William F. DeLuca Jr, MD
Albany Plastic Surgeon
5.0 out of 5 stars 110 reviews

Dual plane augmentation

+1

Your skin quality is the main determinant of location and so the best person to answer this question is your plastic surgeon. In my practice a majority of women get subpectoral (as the inferior edge is released) or dual plane implants. In those women who have lost weight. The breasts have lost volume and skin has lost elasticity, and as such cannot bear the weight of the implant.

Raj S. Ambay, MD
Tampa Plastic Surgeon
4.0 out of 5 stars 15 reviews

The Dual Plane Breast Augmentation..... What is it Really?

+1

This term is often misused and misunderstood! This term can be used referring to a position or a technique.    It is often used interchangeably with the term subpectoral or partially submuscular, but this term also refers to a procedure.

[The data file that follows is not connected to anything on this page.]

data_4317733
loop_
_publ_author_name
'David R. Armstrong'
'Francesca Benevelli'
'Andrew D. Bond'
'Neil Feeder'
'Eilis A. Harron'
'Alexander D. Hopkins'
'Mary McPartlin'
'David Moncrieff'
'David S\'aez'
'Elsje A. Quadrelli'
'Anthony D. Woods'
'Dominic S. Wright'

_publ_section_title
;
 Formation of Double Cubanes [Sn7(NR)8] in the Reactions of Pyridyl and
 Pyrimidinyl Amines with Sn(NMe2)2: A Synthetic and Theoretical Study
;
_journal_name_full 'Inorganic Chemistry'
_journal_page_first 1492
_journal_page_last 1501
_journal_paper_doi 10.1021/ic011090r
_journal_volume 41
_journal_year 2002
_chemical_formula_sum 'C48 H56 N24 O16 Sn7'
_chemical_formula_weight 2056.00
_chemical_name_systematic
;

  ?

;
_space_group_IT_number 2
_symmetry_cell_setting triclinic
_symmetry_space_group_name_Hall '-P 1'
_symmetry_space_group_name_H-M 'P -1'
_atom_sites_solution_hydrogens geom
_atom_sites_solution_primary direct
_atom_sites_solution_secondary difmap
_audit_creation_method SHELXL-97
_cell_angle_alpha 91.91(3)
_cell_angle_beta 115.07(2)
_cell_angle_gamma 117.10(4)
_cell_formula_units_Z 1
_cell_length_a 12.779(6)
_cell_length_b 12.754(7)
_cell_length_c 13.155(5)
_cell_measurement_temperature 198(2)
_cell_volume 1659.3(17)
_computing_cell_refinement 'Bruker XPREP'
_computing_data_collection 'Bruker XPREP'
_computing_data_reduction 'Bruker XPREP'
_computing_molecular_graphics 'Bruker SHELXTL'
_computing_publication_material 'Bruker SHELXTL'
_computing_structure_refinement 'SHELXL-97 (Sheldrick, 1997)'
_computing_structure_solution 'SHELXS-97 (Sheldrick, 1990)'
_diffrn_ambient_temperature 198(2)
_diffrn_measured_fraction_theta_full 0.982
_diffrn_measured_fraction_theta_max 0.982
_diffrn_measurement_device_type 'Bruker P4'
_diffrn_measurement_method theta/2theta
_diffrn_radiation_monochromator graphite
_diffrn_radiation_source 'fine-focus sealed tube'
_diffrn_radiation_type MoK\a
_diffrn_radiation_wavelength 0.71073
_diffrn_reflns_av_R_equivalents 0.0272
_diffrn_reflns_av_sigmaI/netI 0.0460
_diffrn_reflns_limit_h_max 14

The true definition of the procedure, Dual Plane of Dissection was given by Dr David Kim from Beverly Hills, originally described by Dr Tebbetts.    So, if you are slightly droopy and your surgeon suggested a Dual Plane dissection, it might be the best option for you.
But, be careful if you shop around, obviously we don't all use that term in the same way!    The other way the term Dual Plane is used is in referring to position.  The Dual Plane Position refers to the implant being under the Pectoralis muscle superiorly and medially, but under the breast tissue inferiorly and laterally.  I believe this was originally described by Dr Spear.

Maybe a little TMI....?

Daniel P. Markmann, MD
Baltimore Plastic Surgeon